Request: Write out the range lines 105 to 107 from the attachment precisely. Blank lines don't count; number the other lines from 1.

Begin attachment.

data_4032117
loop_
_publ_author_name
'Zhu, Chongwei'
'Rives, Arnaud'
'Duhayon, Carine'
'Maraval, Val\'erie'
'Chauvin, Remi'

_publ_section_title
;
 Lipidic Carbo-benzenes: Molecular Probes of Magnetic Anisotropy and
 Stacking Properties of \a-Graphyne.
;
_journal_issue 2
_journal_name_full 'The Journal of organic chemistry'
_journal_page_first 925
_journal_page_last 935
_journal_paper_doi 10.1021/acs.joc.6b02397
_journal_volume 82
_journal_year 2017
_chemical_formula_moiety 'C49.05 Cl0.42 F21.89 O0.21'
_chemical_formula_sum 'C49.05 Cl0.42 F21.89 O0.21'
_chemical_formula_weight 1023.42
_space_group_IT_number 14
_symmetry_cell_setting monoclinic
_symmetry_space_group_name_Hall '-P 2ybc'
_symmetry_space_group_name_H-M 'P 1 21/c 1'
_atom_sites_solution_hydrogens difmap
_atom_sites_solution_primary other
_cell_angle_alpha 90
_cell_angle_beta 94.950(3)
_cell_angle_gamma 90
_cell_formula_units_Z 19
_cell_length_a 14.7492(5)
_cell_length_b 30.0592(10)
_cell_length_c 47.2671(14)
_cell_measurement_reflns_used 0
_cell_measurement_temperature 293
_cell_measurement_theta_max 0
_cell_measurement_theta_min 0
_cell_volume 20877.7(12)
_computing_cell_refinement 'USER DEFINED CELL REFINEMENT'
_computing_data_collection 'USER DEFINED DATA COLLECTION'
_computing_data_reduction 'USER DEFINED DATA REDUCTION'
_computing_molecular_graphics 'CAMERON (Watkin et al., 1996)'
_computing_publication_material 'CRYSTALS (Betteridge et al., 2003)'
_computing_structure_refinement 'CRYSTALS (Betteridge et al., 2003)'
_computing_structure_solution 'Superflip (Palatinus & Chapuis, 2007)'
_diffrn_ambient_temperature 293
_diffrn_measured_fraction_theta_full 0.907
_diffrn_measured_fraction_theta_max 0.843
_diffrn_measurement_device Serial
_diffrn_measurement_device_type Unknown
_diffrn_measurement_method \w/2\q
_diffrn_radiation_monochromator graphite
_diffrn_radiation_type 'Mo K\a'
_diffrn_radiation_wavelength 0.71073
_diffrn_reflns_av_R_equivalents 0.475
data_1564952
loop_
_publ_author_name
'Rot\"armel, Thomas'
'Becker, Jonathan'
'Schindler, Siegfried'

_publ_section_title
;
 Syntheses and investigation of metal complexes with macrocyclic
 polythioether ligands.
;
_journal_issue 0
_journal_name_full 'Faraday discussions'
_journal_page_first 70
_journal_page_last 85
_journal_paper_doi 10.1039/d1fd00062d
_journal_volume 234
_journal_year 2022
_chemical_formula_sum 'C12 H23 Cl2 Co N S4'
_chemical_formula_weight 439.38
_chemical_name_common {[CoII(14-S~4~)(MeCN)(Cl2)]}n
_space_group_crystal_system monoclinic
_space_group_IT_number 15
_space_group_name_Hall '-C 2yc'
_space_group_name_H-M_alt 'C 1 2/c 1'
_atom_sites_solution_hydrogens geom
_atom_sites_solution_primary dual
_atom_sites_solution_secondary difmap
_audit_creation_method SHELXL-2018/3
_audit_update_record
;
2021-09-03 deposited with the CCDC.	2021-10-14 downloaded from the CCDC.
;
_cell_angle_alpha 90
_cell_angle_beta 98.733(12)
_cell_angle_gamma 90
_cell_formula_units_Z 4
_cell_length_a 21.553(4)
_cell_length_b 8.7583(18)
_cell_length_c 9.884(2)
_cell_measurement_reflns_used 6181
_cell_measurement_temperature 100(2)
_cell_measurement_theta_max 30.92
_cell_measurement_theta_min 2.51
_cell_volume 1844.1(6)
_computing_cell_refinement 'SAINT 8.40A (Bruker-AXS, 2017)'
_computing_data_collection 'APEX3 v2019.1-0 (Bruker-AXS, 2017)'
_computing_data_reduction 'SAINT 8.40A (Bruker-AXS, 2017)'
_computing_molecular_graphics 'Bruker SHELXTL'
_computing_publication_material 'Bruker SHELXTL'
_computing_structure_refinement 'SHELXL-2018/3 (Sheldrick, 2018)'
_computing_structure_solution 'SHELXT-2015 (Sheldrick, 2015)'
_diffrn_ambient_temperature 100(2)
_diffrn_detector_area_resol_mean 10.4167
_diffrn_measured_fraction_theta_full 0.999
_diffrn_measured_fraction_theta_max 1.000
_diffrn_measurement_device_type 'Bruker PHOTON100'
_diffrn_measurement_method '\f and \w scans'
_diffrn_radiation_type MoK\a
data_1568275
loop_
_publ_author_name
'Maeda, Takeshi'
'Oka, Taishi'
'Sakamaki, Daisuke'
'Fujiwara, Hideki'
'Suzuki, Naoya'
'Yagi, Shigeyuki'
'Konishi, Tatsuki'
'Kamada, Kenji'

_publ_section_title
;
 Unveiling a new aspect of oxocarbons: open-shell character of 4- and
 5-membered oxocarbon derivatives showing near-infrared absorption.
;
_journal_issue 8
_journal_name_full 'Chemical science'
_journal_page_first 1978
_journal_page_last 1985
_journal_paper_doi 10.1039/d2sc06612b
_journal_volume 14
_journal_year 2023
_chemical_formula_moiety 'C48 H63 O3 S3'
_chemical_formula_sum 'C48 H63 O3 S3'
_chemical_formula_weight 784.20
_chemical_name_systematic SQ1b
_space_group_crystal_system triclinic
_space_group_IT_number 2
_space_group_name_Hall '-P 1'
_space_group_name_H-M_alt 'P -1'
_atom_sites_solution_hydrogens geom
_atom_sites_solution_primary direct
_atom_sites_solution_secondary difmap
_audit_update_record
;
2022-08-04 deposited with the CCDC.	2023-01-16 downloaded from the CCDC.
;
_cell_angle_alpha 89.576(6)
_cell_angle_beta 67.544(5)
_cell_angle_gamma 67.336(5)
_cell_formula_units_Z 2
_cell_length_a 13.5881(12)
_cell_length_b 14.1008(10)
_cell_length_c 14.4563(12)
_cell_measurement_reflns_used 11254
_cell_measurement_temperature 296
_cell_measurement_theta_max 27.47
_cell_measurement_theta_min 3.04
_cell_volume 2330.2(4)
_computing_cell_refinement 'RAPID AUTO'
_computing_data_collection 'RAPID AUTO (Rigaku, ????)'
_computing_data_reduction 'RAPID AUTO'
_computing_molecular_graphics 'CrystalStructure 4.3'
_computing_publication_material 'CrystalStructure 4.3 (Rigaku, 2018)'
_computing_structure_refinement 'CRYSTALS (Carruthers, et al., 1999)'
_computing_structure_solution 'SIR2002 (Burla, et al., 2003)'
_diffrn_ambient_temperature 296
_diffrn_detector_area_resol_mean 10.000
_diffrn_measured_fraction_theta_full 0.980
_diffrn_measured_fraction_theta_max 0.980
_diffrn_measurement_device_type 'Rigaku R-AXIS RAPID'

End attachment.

_computing_data_collection 'APEX3 v2019.1-0 (Bruker-AXS, 2017)'
_computing_data_reduction 'SAINT 8.40A (Bruker-AXS, 2017)'
_computing_molecular_graphics 'Bruker SHELXTL'